Iceland's Volcanic Vigil: A Land Shaped by Fire and Ice

Iceland’s Volcanic Vigil: A Land Shaped by Fire and Ice

Article Title: Iceland’s Volcanic Vigil: A Land Shaped by Fire and Ice


Iceland, often dubbed the Land of Fire and Ice, owes its dramatic landscape to its unique geological location. Here, volcanoes aren’t just a part of the scenery; they’re active players in the nation’s story, sometimes with a bit of a temper.

Recent Eruptions: A Fiery Timeline

Let’s talk about recent outbursts. In 2010, Eyjafjallajökull erupted, sending ash clouds so massive they grounded flights across Europe. The volcano, with a name that’s a tongue-twister, reminded the world of Iceland’s fiery nature. Then in 2021, Fagradalsfjall joined the party, offering spectacular lava displays, much to the delight of scientists and Instagrammers alike.

The Likely Suspects

Now, onto the future stars. Katla, lurking under the Mýrdalsjökull glacier, is like a celebrity in the volcano world – always the subject of eruption rumors. Experts keep a watchful eye on it, knowing its history of large, disruptive eruptions. Hekla, another well-known name, is often called ‘The Gateway to Hell,’ which is pretty metal if you ask me. It’s known for its unpredictability and explosive history.

Impact on Iceland

The effects of these volcanic divas are more than just Instagram fodder. They shape the island’s geography, creating rich soils ideal for agriculture in a landscape that often seems too wild to tame. Geothermal energy, a gift from these fiery depths, powers homes and businesses, showcasing how Icelanders harness this volatile nature.

Environmental and Global Impact

Volcanic eruptions in Iceland don’t just stay in Iceland. They can have global consequences, like influencing climate patterns and air travel. Ash clouds from eruptions can spread far, impacting air quality and even cooling global temperatures temporarily.

The Silver Lining

While eruptions can be disruptive, they also offer invaluable insights into Earth’s inner workings. Scientists flock to Iceland like bees to honey, eager to study these natural laboratories. And let’s not forget the tourism boost – who doesn’t want to witness Mother Nature’s fireworks?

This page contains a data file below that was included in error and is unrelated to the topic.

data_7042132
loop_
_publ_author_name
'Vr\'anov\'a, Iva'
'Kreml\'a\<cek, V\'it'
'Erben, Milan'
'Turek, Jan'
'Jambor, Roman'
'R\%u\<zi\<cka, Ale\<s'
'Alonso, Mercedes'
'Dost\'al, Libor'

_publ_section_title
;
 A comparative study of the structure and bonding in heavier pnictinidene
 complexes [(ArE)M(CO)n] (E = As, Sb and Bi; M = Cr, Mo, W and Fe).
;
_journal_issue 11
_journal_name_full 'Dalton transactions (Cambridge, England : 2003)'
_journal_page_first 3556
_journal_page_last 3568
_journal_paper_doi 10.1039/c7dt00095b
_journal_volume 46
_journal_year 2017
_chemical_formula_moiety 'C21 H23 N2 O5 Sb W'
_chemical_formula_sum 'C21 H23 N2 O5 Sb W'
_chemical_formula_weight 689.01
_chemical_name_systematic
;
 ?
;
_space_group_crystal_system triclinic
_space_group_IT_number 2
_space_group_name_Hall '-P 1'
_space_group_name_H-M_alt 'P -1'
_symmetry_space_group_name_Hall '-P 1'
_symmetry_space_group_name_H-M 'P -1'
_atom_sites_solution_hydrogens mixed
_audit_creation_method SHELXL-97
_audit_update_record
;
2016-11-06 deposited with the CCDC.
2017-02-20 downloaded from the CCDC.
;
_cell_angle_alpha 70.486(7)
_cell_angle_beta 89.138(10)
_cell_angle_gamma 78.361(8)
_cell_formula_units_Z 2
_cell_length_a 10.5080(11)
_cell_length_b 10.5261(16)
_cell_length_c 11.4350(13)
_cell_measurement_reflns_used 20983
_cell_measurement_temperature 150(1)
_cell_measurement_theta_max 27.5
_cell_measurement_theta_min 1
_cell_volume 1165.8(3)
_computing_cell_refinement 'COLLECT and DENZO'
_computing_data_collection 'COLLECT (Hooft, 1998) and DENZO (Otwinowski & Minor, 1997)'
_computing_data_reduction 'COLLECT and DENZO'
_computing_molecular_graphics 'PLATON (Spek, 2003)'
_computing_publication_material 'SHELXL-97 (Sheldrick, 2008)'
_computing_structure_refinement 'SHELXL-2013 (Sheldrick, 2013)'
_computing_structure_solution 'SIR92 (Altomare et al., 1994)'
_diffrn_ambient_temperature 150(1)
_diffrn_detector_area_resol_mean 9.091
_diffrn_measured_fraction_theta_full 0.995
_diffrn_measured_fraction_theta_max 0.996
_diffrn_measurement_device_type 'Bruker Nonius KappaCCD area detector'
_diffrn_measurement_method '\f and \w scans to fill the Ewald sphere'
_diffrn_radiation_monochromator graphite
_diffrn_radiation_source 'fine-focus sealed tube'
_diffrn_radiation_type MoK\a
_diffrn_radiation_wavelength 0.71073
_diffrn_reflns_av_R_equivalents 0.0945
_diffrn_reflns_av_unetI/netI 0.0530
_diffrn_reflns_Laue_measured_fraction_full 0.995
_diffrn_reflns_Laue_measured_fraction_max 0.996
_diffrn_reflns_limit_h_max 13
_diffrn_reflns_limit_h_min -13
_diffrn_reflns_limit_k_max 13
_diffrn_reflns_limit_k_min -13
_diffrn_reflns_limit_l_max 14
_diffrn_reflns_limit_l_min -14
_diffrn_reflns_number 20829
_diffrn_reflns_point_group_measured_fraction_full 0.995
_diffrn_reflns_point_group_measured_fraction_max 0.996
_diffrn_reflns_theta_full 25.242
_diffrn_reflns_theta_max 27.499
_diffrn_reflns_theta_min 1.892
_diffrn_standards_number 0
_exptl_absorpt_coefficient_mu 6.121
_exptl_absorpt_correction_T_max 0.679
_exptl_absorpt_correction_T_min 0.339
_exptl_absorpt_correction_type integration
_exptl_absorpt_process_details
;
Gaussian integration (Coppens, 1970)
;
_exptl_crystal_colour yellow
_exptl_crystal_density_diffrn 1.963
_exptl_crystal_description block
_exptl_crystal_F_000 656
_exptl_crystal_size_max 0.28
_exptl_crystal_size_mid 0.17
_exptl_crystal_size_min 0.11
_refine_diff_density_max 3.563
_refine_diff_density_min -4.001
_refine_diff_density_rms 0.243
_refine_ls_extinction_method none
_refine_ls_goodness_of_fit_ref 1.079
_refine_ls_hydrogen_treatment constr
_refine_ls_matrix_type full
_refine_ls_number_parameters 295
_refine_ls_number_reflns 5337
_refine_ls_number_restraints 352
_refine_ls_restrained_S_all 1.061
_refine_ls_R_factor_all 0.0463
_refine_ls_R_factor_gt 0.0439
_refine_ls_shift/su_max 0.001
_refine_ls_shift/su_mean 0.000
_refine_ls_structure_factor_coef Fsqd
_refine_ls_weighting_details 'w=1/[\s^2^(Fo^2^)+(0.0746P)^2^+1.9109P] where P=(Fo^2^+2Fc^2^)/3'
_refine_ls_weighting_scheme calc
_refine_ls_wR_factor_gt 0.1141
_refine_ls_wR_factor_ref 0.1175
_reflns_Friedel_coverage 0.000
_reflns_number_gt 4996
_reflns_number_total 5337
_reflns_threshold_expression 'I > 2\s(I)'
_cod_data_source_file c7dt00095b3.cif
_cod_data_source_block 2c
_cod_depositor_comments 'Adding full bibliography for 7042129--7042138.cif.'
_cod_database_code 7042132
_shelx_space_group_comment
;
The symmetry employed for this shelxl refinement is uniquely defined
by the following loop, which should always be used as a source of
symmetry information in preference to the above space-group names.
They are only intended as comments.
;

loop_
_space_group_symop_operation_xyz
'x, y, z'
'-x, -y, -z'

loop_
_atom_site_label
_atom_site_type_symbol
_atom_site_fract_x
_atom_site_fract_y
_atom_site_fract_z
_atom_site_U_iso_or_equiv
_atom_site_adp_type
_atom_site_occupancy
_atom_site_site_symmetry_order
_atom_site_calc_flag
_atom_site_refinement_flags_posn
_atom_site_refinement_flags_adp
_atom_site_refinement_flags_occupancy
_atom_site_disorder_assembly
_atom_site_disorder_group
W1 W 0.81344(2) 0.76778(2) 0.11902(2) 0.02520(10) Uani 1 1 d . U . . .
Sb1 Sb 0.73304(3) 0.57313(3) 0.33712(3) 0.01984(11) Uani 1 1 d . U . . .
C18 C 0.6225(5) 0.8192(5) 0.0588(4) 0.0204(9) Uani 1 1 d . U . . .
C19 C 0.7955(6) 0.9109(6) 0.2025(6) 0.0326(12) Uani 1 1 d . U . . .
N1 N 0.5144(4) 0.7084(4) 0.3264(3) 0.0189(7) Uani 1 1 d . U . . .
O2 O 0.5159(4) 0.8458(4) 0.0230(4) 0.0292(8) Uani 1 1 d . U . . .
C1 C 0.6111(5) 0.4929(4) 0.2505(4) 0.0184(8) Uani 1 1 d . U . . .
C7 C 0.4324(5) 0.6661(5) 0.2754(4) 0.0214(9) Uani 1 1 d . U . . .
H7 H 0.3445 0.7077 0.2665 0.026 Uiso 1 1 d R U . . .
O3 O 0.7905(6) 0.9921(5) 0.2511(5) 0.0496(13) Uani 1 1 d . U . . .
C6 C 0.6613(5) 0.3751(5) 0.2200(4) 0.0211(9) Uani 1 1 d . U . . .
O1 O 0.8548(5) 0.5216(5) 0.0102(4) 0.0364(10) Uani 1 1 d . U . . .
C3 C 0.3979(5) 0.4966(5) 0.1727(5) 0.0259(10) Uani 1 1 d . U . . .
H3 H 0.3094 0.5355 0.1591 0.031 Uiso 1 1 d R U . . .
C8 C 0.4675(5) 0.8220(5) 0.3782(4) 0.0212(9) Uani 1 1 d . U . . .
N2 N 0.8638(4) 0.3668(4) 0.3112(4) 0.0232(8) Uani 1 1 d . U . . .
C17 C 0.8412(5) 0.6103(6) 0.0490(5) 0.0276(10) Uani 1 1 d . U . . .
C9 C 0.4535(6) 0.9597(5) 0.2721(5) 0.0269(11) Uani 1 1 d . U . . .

Iceland’s volcanoes are a testament to the dynamic and ever-changing planet we call home. They remind us of the power beneath our feet, offering both challenges and opportunities. In Iceland, living with volcanoes is not just a fact of life; it’s a dance with nature, where respect and awe go hand in hand with a healthy dose of caution.

Some Volcano Stats!

  1. Number of Active Volcanoes: There are about 1,500 potentially active volcanoes worldwide, excluding the continuous belt of volcanoes on the ocean floor. Among these, over 800 have erupted in the past 10,000 years, which is a blink of an eye in geological time.
  2. Volcanic Eruptions Annually: On average, there are about 50-70 volcanic eruptions every year. This number can vary significantly from year to year.
  3. Largest Volcanic Eruption: The largest volcanic eruption in recorded history was the 1815 eruption of Mount Tambora in Indonesia. It ejected roughly 100 cubic kilometers of ash and debris into the atmosphere, leading to the “Year Without a Summer” in 1816 due to the impact on global climate.
  4. Volcano-Related Deaths: Since 1600 A.D., more than 300,000 people have died as a result of volcanic eruptions and their aftermath. The deadliest eruption in recent history was the 1815 eruption of Mount Tambora, which led to the death of around 71,000 people.
  5. Economic Impact: The 2010 eruption of Eyjafjallajökull in Iceland, although not particularly large, had a significant economic impact due to the disruption of air travel across Europe. The total economic loss was estimated to be between $1.7 billion and $5 billion.
  6. Volcanoes and Climate Change: Large volcanic eruptions can inject huge quantities of ash and sulfur dioxide into the stratosphere, leading to temporary global cooling. For instance, the 1991 eruption of Mount Pinatubo in the Philippines lowered global temperatures by about 0.5°C for the following two years.
  7. Geothermal Energy: Volcanic areas are prime spots for geothermal energy production. For example, Iceland, a nation with high volcanic activity, gets more than 25% of its total electricity production from geothermal sources.
  8. Volcanic Islands: Around 80% of the Earth’s surface, both above and below sea level, is of volcanic origin. Many islands, such as the Hawaiian Islands, are formed entirely by volcanic activity.

These statistics paint a picture of the significant role volcanoes play not just in shaping the Earth’s landscape, but also in impacting climate, human life, and economies worldwide.